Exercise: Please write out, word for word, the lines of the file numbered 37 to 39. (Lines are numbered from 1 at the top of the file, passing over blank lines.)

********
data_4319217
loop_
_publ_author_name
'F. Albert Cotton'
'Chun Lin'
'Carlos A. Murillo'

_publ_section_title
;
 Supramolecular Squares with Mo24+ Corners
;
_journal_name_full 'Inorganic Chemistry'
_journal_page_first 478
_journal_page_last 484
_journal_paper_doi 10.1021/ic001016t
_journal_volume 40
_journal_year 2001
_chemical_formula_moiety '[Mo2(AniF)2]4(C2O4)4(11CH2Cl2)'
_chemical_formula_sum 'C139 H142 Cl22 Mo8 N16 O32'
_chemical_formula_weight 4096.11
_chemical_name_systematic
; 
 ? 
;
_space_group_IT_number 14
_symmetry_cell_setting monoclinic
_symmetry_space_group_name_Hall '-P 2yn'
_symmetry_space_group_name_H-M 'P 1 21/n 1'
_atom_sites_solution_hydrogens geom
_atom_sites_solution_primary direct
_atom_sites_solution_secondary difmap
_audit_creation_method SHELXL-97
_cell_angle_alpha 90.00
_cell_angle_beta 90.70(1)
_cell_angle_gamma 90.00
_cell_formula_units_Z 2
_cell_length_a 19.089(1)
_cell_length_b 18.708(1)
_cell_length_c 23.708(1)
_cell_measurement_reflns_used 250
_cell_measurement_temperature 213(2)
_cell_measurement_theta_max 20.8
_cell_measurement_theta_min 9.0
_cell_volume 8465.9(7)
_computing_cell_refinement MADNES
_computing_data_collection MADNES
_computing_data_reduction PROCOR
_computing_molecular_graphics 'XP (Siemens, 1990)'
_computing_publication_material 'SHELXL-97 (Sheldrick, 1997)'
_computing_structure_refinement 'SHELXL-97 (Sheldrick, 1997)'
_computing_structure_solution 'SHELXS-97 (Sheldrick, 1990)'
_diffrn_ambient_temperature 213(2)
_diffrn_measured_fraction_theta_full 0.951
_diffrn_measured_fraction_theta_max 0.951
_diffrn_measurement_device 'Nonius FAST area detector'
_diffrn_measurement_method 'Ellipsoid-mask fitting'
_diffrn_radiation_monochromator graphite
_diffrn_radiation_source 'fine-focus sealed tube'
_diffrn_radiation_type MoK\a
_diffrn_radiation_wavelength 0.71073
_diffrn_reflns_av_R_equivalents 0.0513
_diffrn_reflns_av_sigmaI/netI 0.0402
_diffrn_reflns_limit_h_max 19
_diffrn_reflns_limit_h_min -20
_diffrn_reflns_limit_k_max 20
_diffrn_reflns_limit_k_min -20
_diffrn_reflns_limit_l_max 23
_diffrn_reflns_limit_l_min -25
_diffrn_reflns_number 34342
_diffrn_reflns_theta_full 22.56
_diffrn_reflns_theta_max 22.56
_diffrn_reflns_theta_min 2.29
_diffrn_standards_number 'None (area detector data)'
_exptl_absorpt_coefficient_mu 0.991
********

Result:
_cell_length_b 18.708(1)
_cell_length_c 23.708(1)
_cell_measurement_reflns_used 250